The Disability Factor of Captioning

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MediaPost notes that captioning also speaks to the trend toward accessibility and equity in all facets of society. “Many consumers are deaf, hard of hearing, or have difficulty processing language, especially when the words are rapid-fire and spoken over music and movement.

“Captions allow disabled and neurodiverse people to better understand dialogue, appreciate content, and participate fully in cultural phenomena. They also level the playing field for non-native English speakers, or those who speak with an accent or in a regional dialect, enabling them to fully participate in content creation and consumption.”

TikTok, along other social media platforms, works with creators and disability advocates to develop accessibility tools such as auto-captioning features. As the LAT story highlights, “The accessibility movement and the convenience of using speech-to-text [and] speech-recognition tools are leading factors in seeing more short videos captioned,” Eric Kaika, chief executive of the accessibility group TDI said. But, he added, it’s not yet a universal trend. 

Howard A. Rosenblum, CEO of the National Association of the Deaf, agreed. “However commonplace captioned video has become; social media is still a challenging place for deaf and hard-of-hearing users.”


How to Make Captioned Video Work For Online Advertising

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The billions of young social media fanatics who LOVE captioned videos represent a huge opportunity to any company that sells goods and services. Plus, the same factors that make TikTok videos so engaging – phone use practices, disability factors – will continue to affect every other demographic.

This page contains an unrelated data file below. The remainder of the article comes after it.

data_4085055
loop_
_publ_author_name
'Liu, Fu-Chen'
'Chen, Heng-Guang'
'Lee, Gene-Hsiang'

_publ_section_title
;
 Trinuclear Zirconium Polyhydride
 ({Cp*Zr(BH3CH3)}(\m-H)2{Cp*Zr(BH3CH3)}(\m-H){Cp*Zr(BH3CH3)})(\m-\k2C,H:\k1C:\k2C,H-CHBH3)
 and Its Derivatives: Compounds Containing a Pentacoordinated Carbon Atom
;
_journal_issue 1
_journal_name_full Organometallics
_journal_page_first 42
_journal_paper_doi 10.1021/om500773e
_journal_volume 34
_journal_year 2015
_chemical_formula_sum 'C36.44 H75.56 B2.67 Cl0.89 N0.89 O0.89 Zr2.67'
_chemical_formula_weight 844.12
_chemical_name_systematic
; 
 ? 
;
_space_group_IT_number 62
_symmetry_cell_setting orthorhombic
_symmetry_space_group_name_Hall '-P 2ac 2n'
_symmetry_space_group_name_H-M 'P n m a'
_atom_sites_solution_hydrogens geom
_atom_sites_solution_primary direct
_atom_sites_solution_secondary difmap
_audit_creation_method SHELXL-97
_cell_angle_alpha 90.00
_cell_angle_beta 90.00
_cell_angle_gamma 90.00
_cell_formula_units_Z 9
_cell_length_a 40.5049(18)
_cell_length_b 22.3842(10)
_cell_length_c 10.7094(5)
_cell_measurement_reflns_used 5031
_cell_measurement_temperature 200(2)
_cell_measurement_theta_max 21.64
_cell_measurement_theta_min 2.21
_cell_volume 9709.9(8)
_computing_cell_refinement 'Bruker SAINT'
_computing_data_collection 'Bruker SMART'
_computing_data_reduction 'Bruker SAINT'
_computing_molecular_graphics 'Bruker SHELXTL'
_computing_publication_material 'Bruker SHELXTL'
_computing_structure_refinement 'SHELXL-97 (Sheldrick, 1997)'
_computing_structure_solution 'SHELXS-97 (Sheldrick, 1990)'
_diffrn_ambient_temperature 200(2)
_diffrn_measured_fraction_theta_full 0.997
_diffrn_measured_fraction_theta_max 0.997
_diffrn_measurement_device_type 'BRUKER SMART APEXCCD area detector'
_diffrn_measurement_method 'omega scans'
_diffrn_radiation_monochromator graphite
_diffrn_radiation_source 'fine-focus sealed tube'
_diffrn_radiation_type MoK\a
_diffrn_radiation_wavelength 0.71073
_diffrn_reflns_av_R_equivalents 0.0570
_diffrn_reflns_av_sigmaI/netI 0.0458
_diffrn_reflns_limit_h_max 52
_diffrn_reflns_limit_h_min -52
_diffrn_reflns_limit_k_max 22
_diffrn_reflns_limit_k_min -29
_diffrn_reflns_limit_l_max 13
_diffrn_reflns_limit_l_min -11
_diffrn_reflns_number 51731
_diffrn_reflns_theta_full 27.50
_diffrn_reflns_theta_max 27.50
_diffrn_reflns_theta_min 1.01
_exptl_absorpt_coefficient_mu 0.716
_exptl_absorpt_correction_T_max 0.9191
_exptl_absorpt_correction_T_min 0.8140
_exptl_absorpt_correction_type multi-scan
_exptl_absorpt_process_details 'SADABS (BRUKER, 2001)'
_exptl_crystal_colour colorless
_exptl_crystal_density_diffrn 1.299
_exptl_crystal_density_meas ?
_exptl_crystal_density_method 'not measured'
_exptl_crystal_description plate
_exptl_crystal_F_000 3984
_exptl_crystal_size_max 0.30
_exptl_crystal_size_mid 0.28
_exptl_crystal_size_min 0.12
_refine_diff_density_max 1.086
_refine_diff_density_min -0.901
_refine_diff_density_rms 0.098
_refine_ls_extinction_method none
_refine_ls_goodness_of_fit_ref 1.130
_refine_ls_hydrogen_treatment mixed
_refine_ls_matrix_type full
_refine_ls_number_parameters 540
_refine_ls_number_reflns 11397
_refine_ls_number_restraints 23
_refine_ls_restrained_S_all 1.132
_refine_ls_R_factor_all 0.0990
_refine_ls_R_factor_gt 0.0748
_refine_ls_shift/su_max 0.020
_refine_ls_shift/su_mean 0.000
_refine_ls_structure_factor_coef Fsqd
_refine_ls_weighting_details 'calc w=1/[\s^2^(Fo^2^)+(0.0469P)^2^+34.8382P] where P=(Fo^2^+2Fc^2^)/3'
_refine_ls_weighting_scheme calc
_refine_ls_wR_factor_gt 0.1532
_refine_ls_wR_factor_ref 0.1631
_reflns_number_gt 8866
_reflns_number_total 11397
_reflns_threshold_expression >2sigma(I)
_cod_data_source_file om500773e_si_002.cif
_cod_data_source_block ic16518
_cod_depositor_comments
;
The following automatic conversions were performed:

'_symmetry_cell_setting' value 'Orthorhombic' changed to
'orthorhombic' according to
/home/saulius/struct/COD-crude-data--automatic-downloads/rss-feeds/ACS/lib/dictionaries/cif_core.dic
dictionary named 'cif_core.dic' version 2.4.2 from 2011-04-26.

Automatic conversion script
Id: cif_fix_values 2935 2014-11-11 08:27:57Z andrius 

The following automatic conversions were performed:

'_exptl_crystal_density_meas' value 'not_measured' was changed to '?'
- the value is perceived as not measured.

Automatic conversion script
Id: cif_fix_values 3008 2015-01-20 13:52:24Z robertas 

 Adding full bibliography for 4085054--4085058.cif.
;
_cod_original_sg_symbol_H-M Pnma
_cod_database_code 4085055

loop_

For creative directors, art directors, writers, social media and broadcast producers, captioned video is a new and powerful secret weapon. Here’s why.

Brian Mandler, talent management firm, Network Effect, was quoted in the LAT piece as saying that part of the appeal of subtitled TikToks is that “they feel like” modern-day karaoke. Captions may also direct someone’s focus to a single piece of content if they have multiple devices open in front of them — a state of distraction called continuous partial attention. “To watch the video, hear the sound, but then also read the captions, you know that their focus is going to be on that device.”

The Instagram tunnel in the Samsung 837 showroom in the meatpacking district in New York. SuperStock 1566-13131893

Stock video footage with a captioned voice over can be amazingly effective in building engagement to commercials (either online or broadcast), online videos, and social media marketing messages. Why? Consumers who leave their phone, digital device on mute need some glasses for their ears!

There are at least three other “best practices” for video captioning suggested by this article.

  • Include everything. Don’t be tempted to shorten, simplify, or sanitize dialogue in captions. For those who are listening and reading at the same time, the difference is jarring and interferes with their natural language processing. For those who are reading only, it’s a form of condescension. Transcribe faithfully, within the confines of the space allowed.

  • Convey tone. For those reading but not listening, seeing the words doesn’t convey complex tones such as sarcasm, humor or self-pity. Even those who can hear well sometimes have issues interpreting tone, especially among the neurodiverse. So, make sure to provide tone indicators to give clear guideposts on how language should be interpreted.

  • Keep it on-brand. Captions don’t need to look like closed-captioning text on TV, with white, all-caps text in a 1980s computer font on a black background. The words need to be easy to read, but you can keep them on-brand, and consistent with the look and feel of the video, campaign and brand style guide.


Close up woman video looking at photos on smart phone screen. SuperStock 4428-18282541

Are you searching for that legendary “break-through creative?” Mix some Magnet videos with copy captions and STAND BACK SPARKY! Click here and find out more.


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Art Young
Experienced Writer with a demonstrated history of working in the marketing and advertising industry. Skilled in Digital Strategy, Search Engine Optimization (SEO), Crisis Communications, Journalism, and Media Relations. Strong arts and design professional with a B.A. focused in Political Science from The University of Texas at Austin.